The random witterings of Jonathan Morris, writer.

Monday, 7 June 2010

Where Do We Go From Here?

Where Labour went wrong. Summing up my thoughts so I don’t have to think them any more.

To nutshell, the reason I think Labour lost the election – or at least, why they didn’t win – is because you have to give people something to vote for. And with Labour, the frustration of the last five or so years is that the Labour government didn’t seem to be doing very much of anything really, and what it was doing was not the sort of thing you’d expect from a Labour government. It was, on the whole, being a bit crap.

I mean, example; the whole nonsense with identity cards. A ludicrously expensive and unpopular way of (arguably) reducing civil liberties in order to cut down on fraud (arguably). This is not why I joined the Labour party, why I continue to pay my membership fees. I can’t imagine it’s why most of our MPs ran for parliament, so it must’ve been even more galling for them. It was a bad idea - one that was at odds with the ideology of the Labour movement - so to stick with it, seemingly out of an unwillingness to admit that it was wrong, was political madness.

And the same goes for privatisation, for the PFI scheme, and so on and so on. Of course, sometimes it turns out that the pragmatic thing to do is a compromise, but you shouldn’t end up in the position where the justification for a policy is ‘this would probably have happened under the Conservatives anyway’.

Which brings me to the war in Iraq. Which was entirely honourable, courageous and necessary, but where members of the government created the opposite impression but deciding to make up some extra, tabloid-friendly reasons for going to war. But the war wasn’t a mistake, I’m not voting for any leadership candidate who claims it was, and anyone who wheels out the whole ‘we should bring our brave boys home and leave these countries to be run by towel-headed wife-beating religious lunatics, it’s not our problem’ argument can bugger off, Diane.

The failure of the government to draw a line under this and move on was, I think, partly because for the last five years, it had lost all momentum. It was kind of embarrassing for Labour’s manifesto to be promising to end hereditary peers – you had 13 years to do that, FFS! In fact, there’s so many policy areas where the frustration was that Labour had 13 years to sort things out and didn’t – not just the constitution, but reducing poverty, making the tax system fairer, reducing Murdoch’s power over our media, ending the ‘market’ in the NHS, ending school league tables – a long, long list of things that Labour should have done when it had the chance and didn’t. Why did a Labour government undermine the BBC and let ITV go to shit? Why didn’t it impose punitive taxes on the banks that created the recession? Why did it take them so bloody long to wake up to protecting the digital economy? Why have we ended up with a more unequal society than 13 years ago? Why the FUCK were there appointed peers in the Labour cabinet? Why the FUCK was most of the rest of the cabinet made up of incompetent time-servers? And why the FUCKING FUCK were Labour members of parliament caught fiddling their expenses??? (We expect that of the other lot – but at least they’re good at it.)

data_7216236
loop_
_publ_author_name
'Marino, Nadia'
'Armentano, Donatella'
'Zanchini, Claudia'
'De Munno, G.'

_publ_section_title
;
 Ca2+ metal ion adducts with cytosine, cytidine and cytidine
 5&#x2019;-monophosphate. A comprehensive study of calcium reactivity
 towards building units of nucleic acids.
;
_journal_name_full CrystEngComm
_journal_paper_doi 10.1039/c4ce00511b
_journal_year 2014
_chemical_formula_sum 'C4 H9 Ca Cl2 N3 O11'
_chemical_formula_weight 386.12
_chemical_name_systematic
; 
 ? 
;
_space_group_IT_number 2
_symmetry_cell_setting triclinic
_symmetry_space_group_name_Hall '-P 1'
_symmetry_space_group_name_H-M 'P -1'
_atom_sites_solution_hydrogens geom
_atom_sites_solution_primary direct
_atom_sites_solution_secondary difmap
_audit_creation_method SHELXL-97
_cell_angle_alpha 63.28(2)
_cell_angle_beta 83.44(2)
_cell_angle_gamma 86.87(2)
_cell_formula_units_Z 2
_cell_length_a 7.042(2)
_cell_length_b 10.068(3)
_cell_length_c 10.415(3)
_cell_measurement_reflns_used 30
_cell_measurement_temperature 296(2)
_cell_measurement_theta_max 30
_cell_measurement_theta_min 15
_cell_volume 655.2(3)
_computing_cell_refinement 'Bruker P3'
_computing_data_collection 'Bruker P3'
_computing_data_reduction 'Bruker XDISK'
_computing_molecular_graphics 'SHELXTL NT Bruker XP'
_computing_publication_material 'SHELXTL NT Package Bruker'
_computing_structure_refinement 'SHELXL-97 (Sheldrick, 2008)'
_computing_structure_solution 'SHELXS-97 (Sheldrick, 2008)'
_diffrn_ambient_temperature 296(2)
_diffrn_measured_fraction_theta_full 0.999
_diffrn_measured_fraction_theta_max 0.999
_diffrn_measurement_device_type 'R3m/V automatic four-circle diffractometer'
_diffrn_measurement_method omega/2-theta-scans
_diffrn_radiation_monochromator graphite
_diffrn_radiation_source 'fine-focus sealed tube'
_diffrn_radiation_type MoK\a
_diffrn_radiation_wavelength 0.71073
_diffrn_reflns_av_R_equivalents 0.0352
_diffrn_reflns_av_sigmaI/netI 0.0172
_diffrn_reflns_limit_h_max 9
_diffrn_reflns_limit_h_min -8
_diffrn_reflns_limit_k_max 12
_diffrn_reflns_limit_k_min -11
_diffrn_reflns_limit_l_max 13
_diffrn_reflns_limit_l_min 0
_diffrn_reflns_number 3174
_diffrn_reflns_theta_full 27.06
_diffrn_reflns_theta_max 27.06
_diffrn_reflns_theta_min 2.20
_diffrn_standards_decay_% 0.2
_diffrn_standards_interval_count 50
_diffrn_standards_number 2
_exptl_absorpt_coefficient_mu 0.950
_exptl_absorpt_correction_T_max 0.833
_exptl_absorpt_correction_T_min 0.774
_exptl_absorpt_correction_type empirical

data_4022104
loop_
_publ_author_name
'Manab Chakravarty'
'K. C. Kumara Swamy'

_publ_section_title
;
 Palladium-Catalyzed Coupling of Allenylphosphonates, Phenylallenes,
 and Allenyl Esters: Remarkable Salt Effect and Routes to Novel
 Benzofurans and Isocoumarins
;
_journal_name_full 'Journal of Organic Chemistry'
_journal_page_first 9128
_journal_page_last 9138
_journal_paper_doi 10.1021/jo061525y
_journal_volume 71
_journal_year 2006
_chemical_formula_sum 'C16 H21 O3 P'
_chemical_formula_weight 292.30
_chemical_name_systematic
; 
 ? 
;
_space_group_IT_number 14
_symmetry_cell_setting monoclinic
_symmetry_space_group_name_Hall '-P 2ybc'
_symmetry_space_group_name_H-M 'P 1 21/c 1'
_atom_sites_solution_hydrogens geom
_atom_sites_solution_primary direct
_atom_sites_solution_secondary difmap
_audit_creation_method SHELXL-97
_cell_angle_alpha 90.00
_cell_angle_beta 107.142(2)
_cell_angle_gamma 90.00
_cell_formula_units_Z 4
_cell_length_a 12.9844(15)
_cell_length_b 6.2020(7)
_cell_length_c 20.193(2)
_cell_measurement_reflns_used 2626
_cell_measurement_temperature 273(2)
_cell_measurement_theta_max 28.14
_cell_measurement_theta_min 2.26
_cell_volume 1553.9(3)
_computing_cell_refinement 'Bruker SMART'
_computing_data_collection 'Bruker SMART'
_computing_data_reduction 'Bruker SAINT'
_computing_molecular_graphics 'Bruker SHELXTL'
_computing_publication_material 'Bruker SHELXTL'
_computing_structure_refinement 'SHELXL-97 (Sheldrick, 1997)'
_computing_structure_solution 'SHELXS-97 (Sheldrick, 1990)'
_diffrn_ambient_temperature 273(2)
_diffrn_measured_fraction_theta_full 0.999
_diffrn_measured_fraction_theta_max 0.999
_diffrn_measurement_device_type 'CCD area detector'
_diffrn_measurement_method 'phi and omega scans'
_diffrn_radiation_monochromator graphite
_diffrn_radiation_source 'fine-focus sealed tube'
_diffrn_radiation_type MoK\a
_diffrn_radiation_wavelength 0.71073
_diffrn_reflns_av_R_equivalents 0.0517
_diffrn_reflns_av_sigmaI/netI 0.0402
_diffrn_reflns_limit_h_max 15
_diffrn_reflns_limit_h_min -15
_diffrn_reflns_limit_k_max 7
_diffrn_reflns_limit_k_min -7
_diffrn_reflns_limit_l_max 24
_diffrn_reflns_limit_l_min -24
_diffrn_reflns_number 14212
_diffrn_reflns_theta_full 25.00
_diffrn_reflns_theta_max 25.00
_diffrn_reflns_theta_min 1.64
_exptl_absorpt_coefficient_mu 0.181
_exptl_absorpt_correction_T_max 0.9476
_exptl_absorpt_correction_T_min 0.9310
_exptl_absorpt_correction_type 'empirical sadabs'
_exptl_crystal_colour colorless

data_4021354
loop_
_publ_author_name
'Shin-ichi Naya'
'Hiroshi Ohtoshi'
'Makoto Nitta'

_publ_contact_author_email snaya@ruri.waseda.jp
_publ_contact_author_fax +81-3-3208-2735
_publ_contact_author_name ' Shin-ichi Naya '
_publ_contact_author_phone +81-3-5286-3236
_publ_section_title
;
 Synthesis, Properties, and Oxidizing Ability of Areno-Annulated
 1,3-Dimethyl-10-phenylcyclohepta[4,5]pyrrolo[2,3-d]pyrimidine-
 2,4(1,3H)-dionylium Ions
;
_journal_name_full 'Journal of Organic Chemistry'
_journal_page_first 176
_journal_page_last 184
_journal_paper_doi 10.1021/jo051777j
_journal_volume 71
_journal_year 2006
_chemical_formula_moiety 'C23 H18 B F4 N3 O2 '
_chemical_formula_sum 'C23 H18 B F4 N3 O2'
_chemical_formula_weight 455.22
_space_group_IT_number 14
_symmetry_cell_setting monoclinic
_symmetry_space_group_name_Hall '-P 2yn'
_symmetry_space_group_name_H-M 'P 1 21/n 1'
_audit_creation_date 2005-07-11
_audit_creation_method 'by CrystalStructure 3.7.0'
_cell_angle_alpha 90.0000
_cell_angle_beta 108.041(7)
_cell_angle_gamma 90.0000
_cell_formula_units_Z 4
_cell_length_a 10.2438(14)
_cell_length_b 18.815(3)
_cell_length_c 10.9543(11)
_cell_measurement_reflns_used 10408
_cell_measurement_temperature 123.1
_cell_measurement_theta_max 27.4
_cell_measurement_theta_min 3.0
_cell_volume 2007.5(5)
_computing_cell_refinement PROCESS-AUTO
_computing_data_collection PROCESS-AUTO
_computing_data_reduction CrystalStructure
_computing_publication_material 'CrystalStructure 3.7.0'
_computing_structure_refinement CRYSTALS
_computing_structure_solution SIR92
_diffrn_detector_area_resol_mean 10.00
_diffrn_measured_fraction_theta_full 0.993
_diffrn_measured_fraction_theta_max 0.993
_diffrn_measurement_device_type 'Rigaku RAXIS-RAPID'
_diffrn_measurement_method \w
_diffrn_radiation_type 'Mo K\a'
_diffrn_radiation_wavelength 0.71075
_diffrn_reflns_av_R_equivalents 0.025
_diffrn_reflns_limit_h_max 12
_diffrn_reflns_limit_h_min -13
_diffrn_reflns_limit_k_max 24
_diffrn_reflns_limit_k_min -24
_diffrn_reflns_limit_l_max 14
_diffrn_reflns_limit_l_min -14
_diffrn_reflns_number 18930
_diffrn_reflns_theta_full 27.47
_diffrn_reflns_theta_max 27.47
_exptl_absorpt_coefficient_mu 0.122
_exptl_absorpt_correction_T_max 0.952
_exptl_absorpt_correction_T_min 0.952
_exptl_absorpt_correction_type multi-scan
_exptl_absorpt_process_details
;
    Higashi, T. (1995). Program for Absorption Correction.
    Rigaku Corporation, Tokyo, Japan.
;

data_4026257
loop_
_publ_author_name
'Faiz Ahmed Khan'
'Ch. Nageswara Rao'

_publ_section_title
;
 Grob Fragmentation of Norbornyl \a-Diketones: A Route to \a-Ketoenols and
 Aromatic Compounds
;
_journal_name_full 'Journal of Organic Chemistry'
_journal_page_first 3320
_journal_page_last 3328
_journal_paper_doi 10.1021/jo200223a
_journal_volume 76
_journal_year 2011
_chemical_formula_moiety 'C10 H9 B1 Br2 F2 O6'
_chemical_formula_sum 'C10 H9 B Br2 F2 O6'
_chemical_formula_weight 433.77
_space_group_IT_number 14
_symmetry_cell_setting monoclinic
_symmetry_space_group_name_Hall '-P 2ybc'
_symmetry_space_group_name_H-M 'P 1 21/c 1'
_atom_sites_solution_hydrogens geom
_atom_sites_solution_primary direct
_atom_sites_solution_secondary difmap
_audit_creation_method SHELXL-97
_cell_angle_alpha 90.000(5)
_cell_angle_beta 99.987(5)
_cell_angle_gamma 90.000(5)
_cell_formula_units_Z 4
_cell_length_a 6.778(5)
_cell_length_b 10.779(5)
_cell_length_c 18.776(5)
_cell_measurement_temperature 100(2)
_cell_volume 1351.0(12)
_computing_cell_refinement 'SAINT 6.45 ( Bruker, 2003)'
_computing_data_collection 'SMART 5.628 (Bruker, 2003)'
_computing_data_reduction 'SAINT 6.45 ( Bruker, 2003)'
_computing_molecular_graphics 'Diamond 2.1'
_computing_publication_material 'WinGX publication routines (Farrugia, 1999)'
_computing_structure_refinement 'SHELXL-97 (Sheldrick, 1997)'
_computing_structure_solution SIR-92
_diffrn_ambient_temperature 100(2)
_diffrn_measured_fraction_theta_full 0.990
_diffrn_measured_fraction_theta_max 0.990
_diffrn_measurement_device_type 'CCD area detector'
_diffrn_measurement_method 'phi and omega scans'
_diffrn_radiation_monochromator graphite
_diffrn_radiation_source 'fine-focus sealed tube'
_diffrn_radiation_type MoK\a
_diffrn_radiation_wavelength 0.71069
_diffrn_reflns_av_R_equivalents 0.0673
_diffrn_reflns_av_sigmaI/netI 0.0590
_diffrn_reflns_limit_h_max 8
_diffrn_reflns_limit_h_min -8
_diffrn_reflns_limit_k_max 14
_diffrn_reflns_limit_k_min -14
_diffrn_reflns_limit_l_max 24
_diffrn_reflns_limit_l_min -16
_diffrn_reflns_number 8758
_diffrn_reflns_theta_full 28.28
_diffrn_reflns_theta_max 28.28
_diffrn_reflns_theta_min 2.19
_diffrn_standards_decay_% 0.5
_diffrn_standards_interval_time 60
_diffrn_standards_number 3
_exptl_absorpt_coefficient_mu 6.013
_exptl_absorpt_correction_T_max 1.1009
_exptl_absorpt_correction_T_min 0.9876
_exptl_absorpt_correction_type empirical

That’s not what I joined Labour for. And I think that for people to vote for a party, it has to stand for something. Not for being ‘progressive’, but having a sense of purpose. And actually doing things to make the country a fairer place, rather than just talking about possibly maybe doing something one day if they get another five years.

You had 13 years to do that. Why didn’t you?

So what should the new leader do? First thing; chuck out all the shit policies and start coming up with policies that people, both within the party and without, might consider worth supporting.

1 comment:

  1. Spot on (I think all leadership candidates should be forced to read this). The loss of momentum, or drift, is a product of having had 13 years and become more attuned to the (perceived) reasons why things that hadn't been done couldn't be done and a lack of vision or imagination (with, as you say, a band of incompetent time servers). There’s only one way things can stay the same, lucky conservatives (with a small C), but for the progressives the choices for change are literally infinite. It’s a bit like a TV show that has a successful first season, following the arc plotted out for it, then when it gets renewed its not quite sure what to do (I can think of several of these). It feels like the plot drifted, the message got diluted, and it’s not just you didn’t know where it was going, you’re worried the writers didn’t either… Several shows like that recently got cancelled, and so did the Labour government.